Today he has emerged from a long series of personal crises and seems at the peak of his energy and powers. Typically, he is embroiled in controversy. Two years ago he negotiated a deal with the ailing, nearly bankrupt Pasadena, Calif. Museum of Modern Art. Simon would take over the museum’s $850,000 in debts and refurbish the rundown $6 million structure. In return, he would have five-year rights to hang his collection of old masters, 19th-century impressionists and early-20th-century paintings and display his European and Southeast Asian sculpture.

It was an offer the precariously situated museum could hardly refuse. In essence, it was a typical Simon maneuver—not unlike his many corporate takeovers. “It was in the best Simon tradition—an extension rather than a capture,” said one art expert. “He moved crabwise and was able to preserve the legal continuity of the museum, uphold its tax-exempt status and solve the housing problem for his art works.” It is now called the Norton Simon Museum of Art at Pasadena.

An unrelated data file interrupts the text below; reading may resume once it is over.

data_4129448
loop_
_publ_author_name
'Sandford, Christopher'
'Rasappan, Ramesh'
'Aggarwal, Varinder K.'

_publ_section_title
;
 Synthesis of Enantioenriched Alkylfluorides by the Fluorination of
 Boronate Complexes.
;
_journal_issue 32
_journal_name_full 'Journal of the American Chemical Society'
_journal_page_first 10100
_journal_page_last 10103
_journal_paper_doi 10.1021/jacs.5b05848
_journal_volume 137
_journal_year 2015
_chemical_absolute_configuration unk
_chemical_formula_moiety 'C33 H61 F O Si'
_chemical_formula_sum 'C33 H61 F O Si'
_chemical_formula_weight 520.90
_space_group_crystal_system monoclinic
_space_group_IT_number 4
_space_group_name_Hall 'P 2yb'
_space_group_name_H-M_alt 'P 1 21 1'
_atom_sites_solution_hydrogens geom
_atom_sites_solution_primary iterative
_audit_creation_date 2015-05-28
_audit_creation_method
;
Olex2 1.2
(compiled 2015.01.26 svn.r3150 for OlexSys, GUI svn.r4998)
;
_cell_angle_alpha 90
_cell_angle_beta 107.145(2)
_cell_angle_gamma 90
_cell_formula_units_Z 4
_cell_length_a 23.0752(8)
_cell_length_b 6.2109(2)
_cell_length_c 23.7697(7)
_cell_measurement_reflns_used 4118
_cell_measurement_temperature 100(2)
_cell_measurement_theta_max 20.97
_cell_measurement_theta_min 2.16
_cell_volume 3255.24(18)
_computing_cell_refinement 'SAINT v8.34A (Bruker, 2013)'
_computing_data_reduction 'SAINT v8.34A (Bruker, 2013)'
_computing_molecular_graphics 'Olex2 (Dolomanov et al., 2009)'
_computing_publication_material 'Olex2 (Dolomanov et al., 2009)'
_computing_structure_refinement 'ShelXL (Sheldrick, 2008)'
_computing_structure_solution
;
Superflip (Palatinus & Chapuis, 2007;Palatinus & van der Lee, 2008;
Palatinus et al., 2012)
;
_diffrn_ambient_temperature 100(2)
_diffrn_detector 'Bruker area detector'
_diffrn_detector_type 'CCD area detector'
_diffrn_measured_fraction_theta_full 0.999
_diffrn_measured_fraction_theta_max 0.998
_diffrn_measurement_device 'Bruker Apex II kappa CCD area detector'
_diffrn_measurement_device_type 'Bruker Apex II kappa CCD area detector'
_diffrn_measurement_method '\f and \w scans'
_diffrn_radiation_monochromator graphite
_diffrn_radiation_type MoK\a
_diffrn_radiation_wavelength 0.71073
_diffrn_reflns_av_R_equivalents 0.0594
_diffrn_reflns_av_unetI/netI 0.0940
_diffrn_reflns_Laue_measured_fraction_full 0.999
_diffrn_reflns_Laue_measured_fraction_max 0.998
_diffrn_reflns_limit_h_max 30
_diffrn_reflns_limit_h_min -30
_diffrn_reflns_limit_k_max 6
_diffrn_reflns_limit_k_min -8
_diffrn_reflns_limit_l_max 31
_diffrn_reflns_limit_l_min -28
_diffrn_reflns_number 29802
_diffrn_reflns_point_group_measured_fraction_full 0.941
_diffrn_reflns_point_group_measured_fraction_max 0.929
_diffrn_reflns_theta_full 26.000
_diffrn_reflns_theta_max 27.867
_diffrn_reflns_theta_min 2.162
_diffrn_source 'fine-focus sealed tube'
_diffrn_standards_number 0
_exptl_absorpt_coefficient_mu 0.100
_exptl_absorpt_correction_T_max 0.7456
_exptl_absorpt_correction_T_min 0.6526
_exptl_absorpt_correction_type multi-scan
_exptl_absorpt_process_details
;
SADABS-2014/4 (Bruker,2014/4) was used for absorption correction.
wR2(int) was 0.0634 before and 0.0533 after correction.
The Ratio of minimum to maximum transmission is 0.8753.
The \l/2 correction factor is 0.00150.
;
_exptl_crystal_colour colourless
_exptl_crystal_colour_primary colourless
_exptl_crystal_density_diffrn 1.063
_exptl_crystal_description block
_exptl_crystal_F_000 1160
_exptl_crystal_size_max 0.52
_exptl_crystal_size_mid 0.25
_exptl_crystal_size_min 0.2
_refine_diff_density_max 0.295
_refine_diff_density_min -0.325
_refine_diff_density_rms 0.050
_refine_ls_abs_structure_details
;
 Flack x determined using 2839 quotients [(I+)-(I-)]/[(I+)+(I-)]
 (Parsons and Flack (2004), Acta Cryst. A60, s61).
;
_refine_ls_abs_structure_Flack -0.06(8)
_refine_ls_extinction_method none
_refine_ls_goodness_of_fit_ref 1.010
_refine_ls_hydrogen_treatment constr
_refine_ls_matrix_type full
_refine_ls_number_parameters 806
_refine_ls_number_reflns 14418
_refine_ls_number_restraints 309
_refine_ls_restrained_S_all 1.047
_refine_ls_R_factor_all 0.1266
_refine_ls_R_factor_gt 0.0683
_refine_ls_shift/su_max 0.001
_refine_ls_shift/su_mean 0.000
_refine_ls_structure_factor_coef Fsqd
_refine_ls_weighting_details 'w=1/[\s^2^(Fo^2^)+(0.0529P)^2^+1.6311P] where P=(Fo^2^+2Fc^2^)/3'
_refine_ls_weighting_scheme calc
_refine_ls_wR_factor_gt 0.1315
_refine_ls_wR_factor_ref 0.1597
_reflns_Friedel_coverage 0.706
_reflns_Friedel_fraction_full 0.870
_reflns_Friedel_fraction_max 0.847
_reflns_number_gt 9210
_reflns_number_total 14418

The takeover stirred a protest over the transformation of the only museum in southern California devoted to contemporary art. “An extraordinary loss,” said Paul Brach, a dean at the California Institute of the Arts.

“Who knows, contemporarily, who’s a great artist and who’s not?” Simon demands, his face animated, almost pugnacious, like a small boy itching for a fight. “I’ve heard people talk about a contemporary Rembrandt—the Rembrandt of today. That’s a lot of crap.”

Two years after the takeover the museum is freshly painted, the leaks in the roof are gone, the air conditioning repaired, some galleries carpeted. But even more impressive is the concentration of what art critic Thomas Hess calls “the best active private collection in the world”—a dazzling survey including works by Raphael, Renoir, Picasso, Maillol, Rembrandt, Henry Moore. It is impressive enough to charm Pasadena’s conservative populace and blunt outside criticism. In short, Simon had scored another coup.

Norton W. Simon is used to winning. He was born in Portland, Ore., where his father, Myer, ran a department store almost wiped out by the 1921 depression—a lesson not lost on the young Norton. The family moved to San Francisco when Simon was 16.

He flirted briefly with college (University of California at Berkeley), then headed for Los Angeles where he played the stock market well enough to emerge from the 1929 crash with $35,000. “I had ideas about the world,” he has said. “And they got very directional. The direction was making money and achieving success in the money world.”